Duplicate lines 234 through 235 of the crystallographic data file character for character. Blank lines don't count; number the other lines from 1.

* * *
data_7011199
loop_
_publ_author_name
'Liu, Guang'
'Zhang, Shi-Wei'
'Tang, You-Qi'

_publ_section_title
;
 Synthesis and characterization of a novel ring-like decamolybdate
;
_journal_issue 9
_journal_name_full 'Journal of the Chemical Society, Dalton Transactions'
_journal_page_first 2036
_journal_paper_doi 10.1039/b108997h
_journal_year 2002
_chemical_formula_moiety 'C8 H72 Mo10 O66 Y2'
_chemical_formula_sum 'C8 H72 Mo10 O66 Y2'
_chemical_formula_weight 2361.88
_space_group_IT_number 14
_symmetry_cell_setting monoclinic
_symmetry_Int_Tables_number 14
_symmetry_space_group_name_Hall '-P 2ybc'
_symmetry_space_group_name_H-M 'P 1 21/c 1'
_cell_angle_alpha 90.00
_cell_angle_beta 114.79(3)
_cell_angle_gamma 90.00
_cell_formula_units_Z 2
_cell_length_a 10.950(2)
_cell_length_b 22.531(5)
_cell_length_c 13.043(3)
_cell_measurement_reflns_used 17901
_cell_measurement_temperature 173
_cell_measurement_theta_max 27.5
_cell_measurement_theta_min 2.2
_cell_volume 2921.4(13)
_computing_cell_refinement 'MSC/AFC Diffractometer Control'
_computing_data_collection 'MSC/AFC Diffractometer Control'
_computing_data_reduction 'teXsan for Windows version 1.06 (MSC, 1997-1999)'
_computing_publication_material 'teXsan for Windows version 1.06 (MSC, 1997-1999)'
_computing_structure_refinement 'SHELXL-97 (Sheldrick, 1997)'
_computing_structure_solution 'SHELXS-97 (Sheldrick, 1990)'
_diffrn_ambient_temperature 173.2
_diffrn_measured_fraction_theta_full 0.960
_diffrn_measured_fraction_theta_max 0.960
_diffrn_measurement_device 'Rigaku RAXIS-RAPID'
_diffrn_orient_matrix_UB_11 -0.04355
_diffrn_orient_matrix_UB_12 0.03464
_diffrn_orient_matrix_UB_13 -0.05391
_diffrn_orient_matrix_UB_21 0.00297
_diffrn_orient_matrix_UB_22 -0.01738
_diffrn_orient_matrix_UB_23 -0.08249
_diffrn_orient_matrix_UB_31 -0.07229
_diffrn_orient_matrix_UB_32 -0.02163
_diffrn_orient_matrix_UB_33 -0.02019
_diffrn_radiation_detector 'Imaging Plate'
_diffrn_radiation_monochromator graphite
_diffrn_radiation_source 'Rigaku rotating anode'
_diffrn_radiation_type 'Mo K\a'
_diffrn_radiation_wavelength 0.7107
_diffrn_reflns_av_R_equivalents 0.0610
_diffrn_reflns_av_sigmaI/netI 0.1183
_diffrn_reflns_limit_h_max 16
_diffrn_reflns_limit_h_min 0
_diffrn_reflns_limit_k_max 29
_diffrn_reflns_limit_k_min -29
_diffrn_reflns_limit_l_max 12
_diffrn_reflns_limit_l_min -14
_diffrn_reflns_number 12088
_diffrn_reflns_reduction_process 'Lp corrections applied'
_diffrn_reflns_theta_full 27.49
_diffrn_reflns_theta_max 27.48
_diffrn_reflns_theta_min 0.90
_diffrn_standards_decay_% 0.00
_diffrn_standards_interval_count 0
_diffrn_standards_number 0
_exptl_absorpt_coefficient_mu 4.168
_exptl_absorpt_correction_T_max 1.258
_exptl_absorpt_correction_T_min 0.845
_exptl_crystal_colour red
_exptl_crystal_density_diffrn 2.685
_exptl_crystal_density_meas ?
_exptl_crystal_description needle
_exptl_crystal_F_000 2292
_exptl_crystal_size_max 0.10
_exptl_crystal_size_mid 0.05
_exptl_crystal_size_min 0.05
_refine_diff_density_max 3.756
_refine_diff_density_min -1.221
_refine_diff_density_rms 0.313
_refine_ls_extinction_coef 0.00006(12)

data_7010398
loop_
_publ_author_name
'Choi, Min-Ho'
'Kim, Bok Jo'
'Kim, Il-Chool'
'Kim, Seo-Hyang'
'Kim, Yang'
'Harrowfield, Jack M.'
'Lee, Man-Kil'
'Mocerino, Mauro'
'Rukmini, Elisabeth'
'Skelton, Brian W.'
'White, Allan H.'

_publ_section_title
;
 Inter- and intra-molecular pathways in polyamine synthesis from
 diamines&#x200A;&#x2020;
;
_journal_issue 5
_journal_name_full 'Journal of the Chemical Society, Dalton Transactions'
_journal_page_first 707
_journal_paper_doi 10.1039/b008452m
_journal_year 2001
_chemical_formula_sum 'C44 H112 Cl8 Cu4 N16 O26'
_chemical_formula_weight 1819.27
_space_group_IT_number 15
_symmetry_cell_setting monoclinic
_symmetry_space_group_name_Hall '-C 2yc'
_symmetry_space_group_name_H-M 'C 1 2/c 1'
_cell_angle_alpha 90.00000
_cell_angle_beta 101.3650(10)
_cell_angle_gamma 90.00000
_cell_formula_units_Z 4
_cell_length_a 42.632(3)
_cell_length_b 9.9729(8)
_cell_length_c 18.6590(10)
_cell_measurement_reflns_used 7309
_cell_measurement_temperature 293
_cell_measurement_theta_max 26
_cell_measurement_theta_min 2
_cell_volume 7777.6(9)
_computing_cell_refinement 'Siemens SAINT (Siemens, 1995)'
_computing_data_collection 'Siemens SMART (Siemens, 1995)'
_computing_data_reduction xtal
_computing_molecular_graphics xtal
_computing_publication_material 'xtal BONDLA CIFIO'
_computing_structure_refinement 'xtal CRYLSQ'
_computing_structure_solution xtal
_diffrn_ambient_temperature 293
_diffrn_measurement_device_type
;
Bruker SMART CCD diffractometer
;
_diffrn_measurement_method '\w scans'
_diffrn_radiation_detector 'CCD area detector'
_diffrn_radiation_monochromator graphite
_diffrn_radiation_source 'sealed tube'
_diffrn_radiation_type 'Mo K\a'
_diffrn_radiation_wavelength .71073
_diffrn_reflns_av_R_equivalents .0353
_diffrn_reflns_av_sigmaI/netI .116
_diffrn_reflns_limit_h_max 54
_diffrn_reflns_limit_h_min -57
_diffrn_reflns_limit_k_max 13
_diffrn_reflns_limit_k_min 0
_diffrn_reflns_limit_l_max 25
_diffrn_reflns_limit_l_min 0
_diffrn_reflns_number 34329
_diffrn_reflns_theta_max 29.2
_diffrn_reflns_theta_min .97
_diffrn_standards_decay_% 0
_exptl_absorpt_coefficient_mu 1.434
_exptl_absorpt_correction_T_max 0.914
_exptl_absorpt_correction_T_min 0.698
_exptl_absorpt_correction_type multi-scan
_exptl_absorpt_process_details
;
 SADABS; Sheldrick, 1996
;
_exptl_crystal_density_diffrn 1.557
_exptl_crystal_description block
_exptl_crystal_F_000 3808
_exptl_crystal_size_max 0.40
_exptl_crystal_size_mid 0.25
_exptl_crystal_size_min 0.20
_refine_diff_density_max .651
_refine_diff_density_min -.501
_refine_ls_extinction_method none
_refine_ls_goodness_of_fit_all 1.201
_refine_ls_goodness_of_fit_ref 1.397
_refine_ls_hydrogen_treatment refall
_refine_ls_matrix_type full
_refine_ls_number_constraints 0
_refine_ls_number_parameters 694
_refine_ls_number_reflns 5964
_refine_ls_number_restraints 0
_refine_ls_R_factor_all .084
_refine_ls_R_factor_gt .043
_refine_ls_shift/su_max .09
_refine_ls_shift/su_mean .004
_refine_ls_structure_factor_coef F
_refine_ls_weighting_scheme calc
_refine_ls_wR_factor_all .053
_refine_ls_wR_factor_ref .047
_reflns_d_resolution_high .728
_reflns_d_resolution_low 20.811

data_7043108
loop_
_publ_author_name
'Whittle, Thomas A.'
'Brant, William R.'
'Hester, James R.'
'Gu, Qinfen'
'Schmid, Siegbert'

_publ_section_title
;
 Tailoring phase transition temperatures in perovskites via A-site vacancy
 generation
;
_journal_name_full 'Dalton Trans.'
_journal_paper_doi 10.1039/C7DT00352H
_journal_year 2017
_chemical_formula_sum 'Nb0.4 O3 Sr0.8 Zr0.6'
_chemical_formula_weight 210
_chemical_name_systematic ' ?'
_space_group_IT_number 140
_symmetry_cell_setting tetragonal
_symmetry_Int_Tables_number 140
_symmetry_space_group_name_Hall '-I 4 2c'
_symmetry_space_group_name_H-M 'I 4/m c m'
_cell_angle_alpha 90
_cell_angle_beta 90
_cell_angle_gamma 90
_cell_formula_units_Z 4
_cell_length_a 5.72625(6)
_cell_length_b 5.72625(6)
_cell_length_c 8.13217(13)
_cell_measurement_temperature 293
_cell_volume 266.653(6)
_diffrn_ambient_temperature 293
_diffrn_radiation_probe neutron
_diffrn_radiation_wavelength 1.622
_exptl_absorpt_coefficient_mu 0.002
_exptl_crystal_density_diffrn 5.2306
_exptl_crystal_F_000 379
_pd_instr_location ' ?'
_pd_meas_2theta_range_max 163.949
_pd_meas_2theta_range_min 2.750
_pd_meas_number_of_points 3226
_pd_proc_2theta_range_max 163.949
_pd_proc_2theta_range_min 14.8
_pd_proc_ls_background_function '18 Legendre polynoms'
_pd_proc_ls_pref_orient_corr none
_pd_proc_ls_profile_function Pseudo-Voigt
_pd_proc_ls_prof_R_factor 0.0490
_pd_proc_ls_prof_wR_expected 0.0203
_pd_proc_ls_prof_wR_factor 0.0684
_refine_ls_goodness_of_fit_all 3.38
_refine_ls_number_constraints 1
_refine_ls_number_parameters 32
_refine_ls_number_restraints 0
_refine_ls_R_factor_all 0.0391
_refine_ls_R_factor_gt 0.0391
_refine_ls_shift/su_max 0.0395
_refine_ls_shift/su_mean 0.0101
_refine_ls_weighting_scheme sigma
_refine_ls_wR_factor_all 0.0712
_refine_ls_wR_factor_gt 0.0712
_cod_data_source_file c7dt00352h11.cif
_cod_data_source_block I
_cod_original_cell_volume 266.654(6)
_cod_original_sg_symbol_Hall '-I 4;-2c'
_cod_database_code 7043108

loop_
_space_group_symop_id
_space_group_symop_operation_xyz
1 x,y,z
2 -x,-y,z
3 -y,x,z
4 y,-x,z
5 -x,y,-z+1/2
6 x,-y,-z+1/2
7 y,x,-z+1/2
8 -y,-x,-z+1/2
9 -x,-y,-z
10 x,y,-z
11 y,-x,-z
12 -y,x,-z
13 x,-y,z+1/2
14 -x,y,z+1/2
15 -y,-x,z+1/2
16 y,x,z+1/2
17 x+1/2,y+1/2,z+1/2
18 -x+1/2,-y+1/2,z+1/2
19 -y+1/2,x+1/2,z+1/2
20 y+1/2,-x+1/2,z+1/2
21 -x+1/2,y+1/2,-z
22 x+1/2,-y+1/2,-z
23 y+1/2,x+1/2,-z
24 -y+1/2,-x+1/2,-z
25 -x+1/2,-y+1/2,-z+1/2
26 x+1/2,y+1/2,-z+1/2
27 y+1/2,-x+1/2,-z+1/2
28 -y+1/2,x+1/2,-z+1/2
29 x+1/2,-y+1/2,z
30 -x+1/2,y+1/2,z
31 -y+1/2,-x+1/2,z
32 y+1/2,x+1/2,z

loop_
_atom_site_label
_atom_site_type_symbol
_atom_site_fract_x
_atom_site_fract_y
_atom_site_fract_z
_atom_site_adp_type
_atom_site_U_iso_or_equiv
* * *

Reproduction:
_exptl_absorpt_coefficient_mu 0.002
_exptl_crystal_density_diffrn 5.2306